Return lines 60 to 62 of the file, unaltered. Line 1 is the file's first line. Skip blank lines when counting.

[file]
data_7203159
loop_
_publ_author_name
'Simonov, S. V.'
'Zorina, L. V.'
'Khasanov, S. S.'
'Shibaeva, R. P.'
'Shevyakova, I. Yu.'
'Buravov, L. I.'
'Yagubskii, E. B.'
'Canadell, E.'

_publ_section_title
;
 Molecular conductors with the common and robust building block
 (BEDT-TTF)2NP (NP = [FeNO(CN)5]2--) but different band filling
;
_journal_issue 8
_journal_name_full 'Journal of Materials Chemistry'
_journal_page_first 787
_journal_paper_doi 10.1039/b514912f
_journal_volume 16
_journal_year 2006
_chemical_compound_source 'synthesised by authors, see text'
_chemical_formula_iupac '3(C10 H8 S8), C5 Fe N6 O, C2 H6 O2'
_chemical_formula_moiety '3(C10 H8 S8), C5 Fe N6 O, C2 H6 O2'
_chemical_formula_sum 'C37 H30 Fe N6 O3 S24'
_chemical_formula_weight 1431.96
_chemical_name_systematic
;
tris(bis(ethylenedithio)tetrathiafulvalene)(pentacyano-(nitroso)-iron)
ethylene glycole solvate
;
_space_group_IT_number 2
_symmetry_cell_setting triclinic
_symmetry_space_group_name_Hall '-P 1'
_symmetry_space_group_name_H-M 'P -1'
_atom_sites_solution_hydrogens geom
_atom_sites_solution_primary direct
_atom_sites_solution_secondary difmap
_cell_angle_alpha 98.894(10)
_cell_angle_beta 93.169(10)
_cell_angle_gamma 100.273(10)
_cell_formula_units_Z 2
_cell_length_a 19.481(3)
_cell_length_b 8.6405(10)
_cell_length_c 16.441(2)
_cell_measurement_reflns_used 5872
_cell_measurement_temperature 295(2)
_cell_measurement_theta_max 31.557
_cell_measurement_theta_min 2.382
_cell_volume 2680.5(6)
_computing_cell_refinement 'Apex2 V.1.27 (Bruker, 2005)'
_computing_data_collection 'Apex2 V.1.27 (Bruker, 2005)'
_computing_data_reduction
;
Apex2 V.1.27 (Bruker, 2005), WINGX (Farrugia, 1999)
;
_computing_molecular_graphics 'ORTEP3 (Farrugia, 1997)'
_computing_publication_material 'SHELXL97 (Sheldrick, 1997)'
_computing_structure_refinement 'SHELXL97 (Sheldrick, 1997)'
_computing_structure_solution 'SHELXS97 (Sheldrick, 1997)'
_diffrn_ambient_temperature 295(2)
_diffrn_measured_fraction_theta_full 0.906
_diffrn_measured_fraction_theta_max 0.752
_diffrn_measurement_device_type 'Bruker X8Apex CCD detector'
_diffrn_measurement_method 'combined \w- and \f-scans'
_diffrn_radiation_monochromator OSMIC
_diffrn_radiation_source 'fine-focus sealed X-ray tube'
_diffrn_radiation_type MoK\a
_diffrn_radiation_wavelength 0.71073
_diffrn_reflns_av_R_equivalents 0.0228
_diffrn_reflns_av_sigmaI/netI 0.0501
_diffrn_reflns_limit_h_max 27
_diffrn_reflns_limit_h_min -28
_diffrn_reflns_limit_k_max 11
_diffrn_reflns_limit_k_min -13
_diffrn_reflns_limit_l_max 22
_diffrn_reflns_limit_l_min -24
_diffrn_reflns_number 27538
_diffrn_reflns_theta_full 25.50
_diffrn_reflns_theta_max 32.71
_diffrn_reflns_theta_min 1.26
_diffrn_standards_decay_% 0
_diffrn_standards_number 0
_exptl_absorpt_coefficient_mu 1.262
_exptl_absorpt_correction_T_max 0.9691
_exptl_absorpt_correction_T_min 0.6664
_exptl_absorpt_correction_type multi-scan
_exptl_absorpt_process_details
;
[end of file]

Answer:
_computing_structure_refinement 'SHELXL97 (Sheldrick, 1997)'
_computing_structure_solution 'SHELXS97 (Sheldrick, 1997)'
_diffrn_ambient_temperature 295(2)